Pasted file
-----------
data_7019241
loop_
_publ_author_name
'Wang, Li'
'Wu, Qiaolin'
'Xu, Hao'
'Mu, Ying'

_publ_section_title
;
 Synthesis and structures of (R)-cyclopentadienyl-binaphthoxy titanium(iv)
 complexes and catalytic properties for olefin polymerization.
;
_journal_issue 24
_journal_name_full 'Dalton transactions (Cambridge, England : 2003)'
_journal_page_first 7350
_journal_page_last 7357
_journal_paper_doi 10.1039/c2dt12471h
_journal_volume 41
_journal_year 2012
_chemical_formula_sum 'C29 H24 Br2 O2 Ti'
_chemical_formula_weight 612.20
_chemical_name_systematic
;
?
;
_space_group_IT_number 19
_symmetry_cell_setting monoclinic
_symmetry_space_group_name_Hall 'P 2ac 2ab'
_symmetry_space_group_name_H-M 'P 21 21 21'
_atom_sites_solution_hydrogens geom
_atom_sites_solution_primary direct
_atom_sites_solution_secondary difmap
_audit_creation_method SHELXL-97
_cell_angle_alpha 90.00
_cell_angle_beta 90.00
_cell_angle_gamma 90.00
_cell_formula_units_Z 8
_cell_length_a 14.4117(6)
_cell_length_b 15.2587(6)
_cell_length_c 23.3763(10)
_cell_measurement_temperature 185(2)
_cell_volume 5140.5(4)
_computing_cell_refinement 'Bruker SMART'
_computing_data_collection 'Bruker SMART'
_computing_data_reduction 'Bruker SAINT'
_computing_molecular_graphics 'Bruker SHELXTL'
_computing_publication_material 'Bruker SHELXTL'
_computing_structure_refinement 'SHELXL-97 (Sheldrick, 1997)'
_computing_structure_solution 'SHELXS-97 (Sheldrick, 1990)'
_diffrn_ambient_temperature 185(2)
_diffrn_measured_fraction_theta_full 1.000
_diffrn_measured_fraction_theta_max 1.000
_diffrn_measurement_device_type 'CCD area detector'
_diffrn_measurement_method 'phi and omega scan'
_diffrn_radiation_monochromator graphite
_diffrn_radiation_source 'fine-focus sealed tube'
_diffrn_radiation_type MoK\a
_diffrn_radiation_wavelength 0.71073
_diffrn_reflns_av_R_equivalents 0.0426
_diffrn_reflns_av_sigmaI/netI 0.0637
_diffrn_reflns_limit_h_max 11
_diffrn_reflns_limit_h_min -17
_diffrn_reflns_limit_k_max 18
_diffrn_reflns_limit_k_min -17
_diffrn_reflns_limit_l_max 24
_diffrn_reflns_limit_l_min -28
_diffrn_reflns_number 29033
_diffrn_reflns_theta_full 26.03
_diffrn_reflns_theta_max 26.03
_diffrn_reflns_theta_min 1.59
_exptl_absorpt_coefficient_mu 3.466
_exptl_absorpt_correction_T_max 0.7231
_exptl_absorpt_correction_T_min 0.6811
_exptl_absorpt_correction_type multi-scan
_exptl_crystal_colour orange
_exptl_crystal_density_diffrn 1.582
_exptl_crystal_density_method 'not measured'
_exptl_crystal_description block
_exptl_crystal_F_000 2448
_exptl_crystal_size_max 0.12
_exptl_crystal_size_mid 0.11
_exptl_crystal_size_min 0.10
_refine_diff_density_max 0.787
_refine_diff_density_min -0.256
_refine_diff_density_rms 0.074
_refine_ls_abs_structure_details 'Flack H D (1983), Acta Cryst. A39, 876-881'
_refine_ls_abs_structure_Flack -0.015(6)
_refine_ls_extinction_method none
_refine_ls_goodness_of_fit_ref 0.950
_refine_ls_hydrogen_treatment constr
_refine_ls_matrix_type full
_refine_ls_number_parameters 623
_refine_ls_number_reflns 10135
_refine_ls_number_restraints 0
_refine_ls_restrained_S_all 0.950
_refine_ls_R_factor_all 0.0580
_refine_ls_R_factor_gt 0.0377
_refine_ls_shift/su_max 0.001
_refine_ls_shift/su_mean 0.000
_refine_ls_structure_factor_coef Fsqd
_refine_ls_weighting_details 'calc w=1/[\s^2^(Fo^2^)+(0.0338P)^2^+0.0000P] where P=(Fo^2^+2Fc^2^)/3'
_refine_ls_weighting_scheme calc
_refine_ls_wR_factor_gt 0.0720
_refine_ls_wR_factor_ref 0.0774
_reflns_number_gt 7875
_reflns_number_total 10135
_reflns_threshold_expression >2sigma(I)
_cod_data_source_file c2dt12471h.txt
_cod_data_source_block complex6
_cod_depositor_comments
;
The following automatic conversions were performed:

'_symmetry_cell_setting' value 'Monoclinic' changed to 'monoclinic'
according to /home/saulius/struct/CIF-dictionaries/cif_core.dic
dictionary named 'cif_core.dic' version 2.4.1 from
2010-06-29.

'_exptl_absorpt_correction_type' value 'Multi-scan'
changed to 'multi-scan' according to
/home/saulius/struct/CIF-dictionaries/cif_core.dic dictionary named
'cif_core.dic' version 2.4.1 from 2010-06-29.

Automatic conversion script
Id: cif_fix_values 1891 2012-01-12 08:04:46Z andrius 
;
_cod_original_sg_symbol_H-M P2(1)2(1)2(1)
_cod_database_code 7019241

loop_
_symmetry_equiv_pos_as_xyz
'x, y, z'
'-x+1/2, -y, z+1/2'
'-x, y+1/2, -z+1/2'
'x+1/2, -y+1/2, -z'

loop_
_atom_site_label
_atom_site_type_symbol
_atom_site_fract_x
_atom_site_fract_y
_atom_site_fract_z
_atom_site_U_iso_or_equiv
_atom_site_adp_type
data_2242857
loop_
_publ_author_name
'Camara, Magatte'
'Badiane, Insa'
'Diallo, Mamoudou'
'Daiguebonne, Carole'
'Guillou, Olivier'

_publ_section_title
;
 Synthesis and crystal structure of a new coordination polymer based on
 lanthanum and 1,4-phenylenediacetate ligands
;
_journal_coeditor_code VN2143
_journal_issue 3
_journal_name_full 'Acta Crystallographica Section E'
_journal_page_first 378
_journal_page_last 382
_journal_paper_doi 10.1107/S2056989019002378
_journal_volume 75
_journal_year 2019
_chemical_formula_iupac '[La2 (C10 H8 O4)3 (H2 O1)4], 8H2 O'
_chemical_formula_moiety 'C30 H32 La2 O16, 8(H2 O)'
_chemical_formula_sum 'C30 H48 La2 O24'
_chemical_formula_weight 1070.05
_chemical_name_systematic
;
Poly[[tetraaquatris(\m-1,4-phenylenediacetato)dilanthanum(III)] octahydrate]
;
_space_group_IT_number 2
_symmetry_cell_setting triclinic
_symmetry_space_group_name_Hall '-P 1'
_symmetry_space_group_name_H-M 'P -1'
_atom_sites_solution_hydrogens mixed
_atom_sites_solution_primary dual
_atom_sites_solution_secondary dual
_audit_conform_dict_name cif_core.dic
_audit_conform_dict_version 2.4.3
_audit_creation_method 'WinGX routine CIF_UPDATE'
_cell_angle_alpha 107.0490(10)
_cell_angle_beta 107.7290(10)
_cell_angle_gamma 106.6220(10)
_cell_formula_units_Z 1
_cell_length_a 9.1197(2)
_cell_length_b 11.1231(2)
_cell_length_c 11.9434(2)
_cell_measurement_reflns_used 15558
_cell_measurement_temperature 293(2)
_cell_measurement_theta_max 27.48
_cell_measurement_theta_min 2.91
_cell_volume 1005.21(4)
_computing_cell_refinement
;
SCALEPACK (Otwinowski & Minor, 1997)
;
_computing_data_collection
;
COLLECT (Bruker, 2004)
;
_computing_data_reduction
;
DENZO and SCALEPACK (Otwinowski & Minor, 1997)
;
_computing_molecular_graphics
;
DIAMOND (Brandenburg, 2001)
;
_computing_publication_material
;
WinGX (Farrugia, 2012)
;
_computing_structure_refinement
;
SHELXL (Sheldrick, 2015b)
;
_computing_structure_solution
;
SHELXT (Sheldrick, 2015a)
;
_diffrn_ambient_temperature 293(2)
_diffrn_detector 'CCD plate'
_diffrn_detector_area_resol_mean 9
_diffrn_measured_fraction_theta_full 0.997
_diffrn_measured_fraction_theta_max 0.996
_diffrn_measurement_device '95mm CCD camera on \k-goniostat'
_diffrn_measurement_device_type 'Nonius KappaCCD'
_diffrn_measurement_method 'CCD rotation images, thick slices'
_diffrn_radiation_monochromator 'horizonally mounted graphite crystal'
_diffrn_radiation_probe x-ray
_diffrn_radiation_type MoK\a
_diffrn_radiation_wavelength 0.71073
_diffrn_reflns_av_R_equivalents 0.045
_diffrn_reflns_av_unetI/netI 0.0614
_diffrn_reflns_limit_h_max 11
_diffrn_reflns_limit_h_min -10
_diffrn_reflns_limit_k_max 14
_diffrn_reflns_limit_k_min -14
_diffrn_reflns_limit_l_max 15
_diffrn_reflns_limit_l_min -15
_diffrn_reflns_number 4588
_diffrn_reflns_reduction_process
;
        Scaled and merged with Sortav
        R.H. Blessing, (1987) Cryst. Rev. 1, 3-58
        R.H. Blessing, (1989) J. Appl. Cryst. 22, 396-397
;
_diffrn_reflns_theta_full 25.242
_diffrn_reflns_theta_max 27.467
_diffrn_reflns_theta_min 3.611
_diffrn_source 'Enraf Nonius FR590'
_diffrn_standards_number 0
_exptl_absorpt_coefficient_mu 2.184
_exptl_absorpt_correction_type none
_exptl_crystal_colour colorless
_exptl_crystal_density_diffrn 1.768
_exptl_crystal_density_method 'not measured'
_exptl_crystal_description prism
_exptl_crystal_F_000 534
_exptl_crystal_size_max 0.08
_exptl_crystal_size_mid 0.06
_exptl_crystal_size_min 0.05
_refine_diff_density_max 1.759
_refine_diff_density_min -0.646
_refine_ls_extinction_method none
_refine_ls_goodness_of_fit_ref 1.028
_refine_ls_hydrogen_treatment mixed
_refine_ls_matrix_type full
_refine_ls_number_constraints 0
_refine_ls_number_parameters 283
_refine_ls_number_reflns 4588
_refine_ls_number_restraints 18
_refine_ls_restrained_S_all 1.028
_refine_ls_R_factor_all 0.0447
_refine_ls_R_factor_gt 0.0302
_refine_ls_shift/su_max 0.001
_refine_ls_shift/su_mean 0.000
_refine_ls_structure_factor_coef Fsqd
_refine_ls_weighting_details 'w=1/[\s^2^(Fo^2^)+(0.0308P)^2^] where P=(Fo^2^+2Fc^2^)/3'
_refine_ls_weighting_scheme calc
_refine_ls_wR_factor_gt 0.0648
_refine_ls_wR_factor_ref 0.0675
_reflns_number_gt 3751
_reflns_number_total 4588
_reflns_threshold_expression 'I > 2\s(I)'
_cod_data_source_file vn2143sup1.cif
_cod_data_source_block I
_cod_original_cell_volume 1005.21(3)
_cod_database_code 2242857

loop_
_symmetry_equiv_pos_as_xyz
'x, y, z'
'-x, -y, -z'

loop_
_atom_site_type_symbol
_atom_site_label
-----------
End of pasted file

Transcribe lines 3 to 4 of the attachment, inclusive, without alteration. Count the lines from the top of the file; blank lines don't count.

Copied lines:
_publ_author_name
'Wang, Li'